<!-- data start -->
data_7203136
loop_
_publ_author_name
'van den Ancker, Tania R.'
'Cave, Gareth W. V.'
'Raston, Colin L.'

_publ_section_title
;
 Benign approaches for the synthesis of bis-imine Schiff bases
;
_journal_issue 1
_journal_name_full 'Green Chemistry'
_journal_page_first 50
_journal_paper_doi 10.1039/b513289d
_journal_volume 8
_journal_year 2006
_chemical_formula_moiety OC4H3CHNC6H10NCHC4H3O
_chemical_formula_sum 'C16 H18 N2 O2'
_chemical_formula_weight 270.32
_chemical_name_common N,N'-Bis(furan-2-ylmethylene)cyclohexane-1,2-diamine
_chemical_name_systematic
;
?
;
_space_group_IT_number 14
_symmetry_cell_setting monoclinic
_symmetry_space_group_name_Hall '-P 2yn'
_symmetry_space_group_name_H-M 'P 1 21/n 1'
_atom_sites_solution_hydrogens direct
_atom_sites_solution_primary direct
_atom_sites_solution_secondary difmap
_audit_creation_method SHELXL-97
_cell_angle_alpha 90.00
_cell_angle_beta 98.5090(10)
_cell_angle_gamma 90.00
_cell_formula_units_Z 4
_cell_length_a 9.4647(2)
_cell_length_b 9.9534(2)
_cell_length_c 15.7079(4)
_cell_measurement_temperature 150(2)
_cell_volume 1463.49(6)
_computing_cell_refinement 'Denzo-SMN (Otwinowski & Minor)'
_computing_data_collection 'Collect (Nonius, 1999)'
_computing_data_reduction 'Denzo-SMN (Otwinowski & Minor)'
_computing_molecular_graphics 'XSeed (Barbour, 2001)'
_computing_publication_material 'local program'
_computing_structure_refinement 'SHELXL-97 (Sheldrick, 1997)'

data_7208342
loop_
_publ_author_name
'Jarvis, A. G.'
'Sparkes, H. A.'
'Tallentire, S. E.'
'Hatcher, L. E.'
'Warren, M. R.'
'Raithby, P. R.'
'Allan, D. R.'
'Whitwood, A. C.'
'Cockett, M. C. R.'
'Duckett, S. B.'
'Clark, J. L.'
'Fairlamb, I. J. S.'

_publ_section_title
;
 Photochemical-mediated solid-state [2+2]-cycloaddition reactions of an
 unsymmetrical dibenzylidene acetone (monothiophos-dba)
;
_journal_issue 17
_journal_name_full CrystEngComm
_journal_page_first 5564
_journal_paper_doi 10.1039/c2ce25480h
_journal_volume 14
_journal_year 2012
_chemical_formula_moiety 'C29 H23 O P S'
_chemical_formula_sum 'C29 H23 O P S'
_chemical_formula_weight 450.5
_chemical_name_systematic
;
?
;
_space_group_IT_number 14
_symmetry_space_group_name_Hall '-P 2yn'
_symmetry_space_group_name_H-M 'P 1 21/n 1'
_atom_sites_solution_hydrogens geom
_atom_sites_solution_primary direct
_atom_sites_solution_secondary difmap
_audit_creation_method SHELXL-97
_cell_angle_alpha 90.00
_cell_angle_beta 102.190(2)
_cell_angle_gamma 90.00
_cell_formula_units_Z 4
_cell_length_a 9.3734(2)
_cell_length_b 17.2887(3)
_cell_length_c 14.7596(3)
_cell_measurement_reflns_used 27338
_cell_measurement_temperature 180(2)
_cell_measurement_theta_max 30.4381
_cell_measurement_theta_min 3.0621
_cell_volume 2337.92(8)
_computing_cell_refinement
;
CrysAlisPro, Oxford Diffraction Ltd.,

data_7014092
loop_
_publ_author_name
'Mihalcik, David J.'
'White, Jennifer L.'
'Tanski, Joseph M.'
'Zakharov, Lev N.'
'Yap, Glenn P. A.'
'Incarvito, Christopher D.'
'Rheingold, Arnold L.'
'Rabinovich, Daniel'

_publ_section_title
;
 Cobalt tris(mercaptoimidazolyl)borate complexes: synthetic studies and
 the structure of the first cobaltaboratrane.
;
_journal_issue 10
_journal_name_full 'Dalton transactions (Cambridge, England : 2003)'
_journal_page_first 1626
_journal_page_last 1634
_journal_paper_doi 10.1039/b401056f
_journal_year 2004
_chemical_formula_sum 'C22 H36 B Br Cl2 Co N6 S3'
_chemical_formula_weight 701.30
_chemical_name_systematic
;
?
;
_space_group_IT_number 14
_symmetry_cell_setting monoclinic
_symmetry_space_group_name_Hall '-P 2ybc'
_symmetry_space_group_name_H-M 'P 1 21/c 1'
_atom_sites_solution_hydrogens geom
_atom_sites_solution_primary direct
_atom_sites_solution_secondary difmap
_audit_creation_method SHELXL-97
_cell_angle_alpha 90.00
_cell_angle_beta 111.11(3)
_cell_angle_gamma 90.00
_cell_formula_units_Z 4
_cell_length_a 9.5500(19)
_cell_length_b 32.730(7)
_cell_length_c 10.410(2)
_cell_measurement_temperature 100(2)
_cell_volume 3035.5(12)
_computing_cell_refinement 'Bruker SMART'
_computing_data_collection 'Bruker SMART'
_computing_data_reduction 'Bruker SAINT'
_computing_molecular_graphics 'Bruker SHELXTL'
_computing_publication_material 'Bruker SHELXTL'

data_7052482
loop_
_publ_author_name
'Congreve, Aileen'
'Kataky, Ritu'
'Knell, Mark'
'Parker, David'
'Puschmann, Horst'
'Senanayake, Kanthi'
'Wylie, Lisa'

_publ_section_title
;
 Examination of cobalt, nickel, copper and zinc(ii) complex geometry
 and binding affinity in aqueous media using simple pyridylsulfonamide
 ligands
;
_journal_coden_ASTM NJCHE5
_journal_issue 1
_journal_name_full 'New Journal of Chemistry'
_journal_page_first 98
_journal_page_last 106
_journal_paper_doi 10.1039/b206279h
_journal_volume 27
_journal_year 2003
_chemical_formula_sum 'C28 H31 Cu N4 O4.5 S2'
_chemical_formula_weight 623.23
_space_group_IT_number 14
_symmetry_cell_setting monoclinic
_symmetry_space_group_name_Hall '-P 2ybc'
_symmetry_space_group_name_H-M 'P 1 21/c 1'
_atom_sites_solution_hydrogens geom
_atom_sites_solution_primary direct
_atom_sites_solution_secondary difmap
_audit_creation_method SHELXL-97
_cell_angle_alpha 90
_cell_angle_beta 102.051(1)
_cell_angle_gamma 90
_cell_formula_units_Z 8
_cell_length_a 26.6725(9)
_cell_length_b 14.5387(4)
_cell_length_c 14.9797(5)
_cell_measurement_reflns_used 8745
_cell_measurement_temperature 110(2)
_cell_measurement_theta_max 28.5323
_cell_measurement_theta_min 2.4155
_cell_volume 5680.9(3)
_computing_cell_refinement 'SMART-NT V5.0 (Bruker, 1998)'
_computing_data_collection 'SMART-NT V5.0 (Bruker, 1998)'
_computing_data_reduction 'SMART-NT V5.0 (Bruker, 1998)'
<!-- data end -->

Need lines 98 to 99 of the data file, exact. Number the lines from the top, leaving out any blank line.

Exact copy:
_cell_measurement_theta_min 3.0621
_cell_volume 2337.92(8)